Morava K-theories have lots of nice properties, largely owing to their Künneth isomorphisms, but Morava E-theories also have lots of nice properties from the perspective of structured ring spectra, largely owing to the fact that they are mixed- rather than positive-characteristic. Of course, the K- and E-theory of a particular formal group are closely related to one another, and so a lot of algebraic topology gets done by using whichever is appropriate and transferring results back and forth as necessary.

This all sounds great, but there’s a wrinkle: everything in the above story works perfectly when studying cohomology theories, but there are two sorts of Morava E-homology people consider: ordinary and continuous. These are defined respectively by the following two formulas:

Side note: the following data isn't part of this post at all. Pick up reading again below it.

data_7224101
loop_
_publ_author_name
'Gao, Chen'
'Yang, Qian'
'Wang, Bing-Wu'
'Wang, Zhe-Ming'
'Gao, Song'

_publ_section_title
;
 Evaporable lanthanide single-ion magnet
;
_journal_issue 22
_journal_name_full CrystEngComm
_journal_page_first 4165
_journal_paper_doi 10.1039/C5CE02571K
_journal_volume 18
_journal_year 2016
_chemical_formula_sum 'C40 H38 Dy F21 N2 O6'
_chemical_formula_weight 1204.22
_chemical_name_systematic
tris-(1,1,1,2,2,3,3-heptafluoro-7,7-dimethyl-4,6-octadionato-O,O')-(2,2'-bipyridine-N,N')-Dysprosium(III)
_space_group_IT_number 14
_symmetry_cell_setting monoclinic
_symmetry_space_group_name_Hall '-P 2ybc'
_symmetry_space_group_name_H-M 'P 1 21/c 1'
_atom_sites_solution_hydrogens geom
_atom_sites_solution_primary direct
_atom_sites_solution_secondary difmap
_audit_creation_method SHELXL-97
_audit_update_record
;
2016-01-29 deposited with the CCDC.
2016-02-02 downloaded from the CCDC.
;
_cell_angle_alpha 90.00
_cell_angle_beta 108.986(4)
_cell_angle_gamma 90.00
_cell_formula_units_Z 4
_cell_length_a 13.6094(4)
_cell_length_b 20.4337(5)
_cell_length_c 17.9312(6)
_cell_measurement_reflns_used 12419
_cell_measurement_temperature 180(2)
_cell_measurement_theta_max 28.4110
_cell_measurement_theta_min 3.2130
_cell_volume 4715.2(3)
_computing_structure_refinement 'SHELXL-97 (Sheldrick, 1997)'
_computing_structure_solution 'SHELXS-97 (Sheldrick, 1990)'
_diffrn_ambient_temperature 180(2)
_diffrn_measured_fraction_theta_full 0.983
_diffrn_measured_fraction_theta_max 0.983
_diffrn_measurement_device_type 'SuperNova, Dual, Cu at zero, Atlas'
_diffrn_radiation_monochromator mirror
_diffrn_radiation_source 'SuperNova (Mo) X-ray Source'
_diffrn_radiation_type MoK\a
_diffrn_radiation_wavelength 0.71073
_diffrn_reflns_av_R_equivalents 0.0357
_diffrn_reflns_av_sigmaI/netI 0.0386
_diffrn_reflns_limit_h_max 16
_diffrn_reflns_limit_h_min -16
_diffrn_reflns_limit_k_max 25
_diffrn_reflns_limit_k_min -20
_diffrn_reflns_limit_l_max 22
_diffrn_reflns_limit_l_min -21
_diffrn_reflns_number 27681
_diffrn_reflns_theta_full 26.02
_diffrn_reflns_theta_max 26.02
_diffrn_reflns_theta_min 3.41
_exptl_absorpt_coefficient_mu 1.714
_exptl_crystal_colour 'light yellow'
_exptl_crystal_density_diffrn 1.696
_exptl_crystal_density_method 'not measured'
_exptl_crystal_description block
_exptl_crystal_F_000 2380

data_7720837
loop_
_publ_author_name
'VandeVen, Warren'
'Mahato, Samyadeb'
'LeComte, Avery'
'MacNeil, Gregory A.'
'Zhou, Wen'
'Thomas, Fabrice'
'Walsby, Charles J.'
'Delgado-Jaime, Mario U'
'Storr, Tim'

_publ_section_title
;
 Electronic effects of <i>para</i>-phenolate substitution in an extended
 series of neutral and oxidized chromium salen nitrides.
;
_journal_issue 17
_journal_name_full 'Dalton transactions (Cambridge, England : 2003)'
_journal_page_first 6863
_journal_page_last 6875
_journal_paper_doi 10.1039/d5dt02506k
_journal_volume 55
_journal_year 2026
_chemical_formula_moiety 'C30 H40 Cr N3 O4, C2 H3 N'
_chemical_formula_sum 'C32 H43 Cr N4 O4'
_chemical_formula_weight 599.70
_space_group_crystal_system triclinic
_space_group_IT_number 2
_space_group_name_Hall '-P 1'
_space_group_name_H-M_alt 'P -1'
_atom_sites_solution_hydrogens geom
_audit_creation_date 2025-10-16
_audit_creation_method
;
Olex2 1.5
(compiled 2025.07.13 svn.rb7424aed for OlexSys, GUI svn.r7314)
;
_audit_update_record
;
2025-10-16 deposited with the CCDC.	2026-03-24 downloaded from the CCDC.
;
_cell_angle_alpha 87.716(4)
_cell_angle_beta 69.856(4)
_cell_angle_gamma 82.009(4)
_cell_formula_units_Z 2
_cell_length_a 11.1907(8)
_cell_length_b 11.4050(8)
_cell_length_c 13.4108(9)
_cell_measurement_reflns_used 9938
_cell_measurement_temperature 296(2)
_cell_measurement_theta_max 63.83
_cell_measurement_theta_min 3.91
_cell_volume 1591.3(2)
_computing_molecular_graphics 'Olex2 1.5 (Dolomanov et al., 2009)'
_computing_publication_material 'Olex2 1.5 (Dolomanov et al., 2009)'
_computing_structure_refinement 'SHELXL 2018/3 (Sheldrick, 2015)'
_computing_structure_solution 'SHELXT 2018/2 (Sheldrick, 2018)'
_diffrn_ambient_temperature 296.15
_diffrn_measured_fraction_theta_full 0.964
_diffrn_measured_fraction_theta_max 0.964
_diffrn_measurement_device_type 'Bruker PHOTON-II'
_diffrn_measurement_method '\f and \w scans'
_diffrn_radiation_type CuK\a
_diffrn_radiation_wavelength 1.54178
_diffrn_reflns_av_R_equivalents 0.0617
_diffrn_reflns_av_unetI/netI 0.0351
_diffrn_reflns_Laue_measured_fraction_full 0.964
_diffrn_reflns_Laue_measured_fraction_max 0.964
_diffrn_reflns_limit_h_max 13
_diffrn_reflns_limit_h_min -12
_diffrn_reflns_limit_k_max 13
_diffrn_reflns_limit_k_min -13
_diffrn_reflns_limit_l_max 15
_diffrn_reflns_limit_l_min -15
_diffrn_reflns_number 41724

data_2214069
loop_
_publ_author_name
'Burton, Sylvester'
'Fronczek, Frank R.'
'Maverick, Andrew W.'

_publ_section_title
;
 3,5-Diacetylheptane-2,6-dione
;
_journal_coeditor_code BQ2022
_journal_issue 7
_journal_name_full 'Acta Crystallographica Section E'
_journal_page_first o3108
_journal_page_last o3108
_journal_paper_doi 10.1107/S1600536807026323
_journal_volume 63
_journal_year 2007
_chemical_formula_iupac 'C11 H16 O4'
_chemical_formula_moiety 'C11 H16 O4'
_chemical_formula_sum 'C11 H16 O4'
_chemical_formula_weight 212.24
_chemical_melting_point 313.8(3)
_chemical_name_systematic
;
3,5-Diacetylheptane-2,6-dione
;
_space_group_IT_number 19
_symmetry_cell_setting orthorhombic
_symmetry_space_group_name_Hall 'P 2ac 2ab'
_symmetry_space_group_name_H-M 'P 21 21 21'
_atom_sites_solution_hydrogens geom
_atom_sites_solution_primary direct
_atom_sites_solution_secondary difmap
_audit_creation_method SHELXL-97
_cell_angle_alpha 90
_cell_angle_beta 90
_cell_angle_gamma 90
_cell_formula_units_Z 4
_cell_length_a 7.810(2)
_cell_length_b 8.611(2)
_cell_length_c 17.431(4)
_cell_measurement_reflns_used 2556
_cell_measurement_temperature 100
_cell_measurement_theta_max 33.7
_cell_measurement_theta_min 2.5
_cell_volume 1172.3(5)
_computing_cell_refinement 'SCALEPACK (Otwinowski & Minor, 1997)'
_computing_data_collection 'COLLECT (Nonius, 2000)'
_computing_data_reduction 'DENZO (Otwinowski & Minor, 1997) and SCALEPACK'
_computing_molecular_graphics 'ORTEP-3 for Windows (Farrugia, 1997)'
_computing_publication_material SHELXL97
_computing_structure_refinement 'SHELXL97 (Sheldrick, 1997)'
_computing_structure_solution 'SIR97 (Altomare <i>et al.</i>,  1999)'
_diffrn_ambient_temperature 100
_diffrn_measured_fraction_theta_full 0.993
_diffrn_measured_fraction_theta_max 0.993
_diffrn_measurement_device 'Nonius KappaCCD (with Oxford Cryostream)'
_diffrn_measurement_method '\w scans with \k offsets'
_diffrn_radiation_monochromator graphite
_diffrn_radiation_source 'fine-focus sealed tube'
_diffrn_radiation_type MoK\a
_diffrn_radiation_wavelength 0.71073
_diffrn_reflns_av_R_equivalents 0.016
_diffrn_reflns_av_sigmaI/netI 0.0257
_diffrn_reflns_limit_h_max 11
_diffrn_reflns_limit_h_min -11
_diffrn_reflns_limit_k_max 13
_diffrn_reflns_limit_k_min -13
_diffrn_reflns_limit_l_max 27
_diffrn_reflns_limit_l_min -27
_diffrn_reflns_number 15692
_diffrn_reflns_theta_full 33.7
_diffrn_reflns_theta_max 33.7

$E_* X = \pi_* E \wedge X,$       $E^\vee_* X = \pi_* L_K (E \wedge X).$

The left-hand formula is exactly what you’d expect, so why are we studying the right-hand formula? After all, it’s not even properly a homology theory — localization is not expected to preserve infinite wedges!

The literal meaning “homology theory” aside, the right-hand formula is in fact the one we want. To start to see why, let’s recall the following formula for K-localization: if X is an E-local spectrum (and $X \wedge E$ is always so local), then we have the formula

$L_K X = \lim_I M^0(I) \wedge X,$

where $M^0(I)$ is a finite spectrum with the property $BP_* M^0(I) = BP_* / (p^{I_0}, v_1^{I_1}, \ldots, v_{n-1}^{I_{n-1}})$. It is, again, a consequence of the periodicity theorems that such spectra exist for $I \gg 0$, along with the expected quotient maps used to build the inverse system.